Filled with the Holy Spirit

Acts 4:8-12

Filled with the Holy Spirit, Peter said :”Rulers of the people, and elders! If you are questioning us today about an act of kindness to a cripple, and asking us how he was healed, then I am glad to tell you all, and would indeed be glad to tell the whole people of Israel, that it was by the name of Jesus Christ the Nazarene, the one you crucified, whom God raised from the dead, by this name and by no other that this man is able to stand up perfectly healthy, here in your presence today. This is the stone rejected by you the builders, but which has proved to be the keystone. For of all the names in the world given to men,this is the only one by which we can be saved.”

John 10:11-18

Jesus said:

‘ I am the good shepherd: the good shepherd is one who lays down his life for his sheep. The hired man, sincehe is not the shepherd and the sheep donot belong to him, abandons the sheep and runs away as soon as he sees a wolf coming, and then the wolf attacks and scatters the sheep; this is because he is only a hired man and has no concern for the sheep.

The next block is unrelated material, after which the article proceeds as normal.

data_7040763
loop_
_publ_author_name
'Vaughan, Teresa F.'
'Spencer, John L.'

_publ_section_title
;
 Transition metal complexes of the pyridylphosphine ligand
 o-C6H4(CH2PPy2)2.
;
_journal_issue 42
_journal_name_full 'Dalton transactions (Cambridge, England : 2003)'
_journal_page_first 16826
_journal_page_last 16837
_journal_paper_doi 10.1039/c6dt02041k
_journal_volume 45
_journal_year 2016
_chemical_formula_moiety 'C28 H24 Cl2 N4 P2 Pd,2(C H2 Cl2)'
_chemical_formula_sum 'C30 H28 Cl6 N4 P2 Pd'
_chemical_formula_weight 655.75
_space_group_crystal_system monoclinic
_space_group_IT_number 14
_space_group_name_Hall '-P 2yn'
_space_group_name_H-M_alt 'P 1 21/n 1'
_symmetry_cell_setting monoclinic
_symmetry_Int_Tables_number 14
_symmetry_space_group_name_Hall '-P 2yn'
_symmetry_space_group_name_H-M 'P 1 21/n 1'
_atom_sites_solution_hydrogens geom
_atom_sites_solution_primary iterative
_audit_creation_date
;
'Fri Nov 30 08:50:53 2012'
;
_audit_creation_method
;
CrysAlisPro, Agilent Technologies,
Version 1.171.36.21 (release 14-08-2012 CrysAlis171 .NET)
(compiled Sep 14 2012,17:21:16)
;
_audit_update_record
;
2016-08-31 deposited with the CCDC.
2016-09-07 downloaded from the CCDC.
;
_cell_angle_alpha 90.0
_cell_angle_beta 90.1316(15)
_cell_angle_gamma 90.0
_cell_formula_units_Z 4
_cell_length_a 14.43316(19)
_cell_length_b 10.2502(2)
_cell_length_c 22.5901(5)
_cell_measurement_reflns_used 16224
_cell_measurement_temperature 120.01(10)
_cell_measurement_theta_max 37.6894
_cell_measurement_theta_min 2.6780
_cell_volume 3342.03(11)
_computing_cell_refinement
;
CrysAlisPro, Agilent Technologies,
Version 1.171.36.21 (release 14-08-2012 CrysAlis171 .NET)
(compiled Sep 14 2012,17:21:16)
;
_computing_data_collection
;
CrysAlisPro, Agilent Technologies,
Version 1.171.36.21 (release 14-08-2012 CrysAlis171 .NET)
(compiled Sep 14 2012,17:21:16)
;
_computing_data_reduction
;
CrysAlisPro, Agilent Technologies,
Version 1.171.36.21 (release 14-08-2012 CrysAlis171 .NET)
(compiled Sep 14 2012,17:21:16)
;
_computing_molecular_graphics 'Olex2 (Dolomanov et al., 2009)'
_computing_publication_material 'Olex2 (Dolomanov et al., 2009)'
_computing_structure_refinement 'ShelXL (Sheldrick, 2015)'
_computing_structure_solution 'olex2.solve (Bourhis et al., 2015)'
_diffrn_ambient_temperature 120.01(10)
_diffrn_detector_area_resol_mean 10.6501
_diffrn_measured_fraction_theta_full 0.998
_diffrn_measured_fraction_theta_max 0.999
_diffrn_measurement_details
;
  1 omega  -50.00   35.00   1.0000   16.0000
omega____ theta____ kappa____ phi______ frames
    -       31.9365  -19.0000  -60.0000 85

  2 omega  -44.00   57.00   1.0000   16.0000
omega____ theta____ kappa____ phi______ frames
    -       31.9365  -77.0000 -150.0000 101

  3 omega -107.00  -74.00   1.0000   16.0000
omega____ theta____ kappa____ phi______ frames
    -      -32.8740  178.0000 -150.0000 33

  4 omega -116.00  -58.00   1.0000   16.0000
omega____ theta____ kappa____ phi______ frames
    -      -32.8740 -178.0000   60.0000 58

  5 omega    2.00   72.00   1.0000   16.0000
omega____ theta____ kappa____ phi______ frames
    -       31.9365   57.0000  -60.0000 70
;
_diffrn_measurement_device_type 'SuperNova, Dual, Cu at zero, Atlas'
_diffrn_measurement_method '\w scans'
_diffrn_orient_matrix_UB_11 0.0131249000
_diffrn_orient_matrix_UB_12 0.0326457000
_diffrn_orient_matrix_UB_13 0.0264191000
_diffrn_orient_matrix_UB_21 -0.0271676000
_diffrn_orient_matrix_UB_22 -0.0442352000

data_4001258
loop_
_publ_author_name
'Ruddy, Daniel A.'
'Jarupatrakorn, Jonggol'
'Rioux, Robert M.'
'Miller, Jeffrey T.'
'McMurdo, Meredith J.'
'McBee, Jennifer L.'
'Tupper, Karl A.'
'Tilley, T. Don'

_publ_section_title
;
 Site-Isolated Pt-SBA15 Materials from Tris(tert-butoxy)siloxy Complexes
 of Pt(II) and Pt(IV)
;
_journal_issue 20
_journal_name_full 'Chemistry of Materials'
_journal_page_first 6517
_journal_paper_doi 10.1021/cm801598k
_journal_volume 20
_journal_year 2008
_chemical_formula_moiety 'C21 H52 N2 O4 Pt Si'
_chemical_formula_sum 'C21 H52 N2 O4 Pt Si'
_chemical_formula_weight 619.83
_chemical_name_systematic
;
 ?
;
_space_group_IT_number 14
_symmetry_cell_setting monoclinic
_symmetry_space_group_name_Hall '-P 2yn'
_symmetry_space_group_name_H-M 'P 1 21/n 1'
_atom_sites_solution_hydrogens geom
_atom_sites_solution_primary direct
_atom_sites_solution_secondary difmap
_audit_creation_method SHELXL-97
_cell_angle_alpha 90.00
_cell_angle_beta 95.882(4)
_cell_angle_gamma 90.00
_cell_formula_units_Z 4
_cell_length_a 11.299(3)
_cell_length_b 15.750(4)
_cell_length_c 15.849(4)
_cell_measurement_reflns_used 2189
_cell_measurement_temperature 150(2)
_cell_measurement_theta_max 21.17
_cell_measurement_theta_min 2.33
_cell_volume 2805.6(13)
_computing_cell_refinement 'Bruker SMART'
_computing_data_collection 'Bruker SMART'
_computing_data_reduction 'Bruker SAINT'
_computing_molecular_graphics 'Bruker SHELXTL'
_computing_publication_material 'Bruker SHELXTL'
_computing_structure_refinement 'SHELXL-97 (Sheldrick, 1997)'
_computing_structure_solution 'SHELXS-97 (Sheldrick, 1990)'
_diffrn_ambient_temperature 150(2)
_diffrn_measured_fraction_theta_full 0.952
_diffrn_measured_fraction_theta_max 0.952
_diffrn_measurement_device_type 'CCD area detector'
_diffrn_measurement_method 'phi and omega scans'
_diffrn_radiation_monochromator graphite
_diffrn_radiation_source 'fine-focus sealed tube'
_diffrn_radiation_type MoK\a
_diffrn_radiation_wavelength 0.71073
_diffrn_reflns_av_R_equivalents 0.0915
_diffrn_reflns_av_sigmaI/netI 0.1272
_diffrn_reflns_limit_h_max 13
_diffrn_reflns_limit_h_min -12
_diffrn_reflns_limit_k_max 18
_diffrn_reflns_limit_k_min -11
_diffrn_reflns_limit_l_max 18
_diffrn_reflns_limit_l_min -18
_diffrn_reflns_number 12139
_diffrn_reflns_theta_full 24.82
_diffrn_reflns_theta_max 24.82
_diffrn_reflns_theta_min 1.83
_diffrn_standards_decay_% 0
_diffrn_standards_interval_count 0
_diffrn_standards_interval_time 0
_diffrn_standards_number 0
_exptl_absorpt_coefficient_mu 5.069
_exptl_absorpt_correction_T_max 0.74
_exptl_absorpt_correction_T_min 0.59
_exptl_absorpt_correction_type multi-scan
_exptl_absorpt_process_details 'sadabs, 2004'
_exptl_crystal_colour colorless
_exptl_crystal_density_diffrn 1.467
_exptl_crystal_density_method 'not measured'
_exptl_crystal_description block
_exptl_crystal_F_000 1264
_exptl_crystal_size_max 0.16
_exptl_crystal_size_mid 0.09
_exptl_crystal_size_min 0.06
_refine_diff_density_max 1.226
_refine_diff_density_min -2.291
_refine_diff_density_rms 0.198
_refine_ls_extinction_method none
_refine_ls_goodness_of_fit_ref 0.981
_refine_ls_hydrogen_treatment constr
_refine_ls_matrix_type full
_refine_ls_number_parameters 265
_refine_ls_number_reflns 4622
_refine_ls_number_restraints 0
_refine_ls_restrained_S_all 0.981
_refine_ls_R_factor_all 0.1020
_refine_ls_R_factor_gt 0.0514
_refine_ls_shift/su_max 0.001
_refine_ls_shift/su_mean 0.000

I am the good shepherd; I know my own and my own know me, just as the Father knows me and I know the Father; and I lay down my life for my sheep. And there are other sheep I have that are not of this fold, and these I have to lead as well. They too will listen to my voice, and there will be only one flock and one shepherd.

The Father loves me, because I lay down my life in order to take it up again. No one takes it from me; I lay it down of my own free will, and as it is in my power to lay it down, so it is in my power to take it up again; and this is the command I have been given by my Father.’


One of the recurring themes in Acts is that of the apostles and disciples being ‘filled with the Holy Spirit’ which, in turn, finds expression inthe boldness of their speech. As Peter addresses the rulers and elders, we observe his boldness in answering their query concerning the healing of a disabled person.

Peter qualifies that he does this ‘in the name of Jesus Christ the cruicified one whom God raised.’ He acknowledges that his power and authority come from God through Jesus Christ; he heals as he did. His actions, and not just his words, are testament and witness to the one whom God raised.

The Gospel of John speaks of Jesus as the good shepherd, ‘the one who lays his life down for his sheep.’ This image of Jesus contrasts with that of the shepherds mentioned in the Old Testament who were bad leaders who lead the people of Israel astray. It also interacts with New Testament writings that warn of false shepherds. Jesus, the good shepherd, can be trusted. He is the Son of God and not a hired hand. The focus of the passage is on Jesus as the one who laid down his life freely.

In John’s account, we hear that Jesus has the power to take up his life again.; This is possible, Jesus says, as it is ‘the command I have been given by my Father’ and it offers strong assurance of God’s power in Jesus, of this complete trust in the love of Gpd and his own love for his sheep.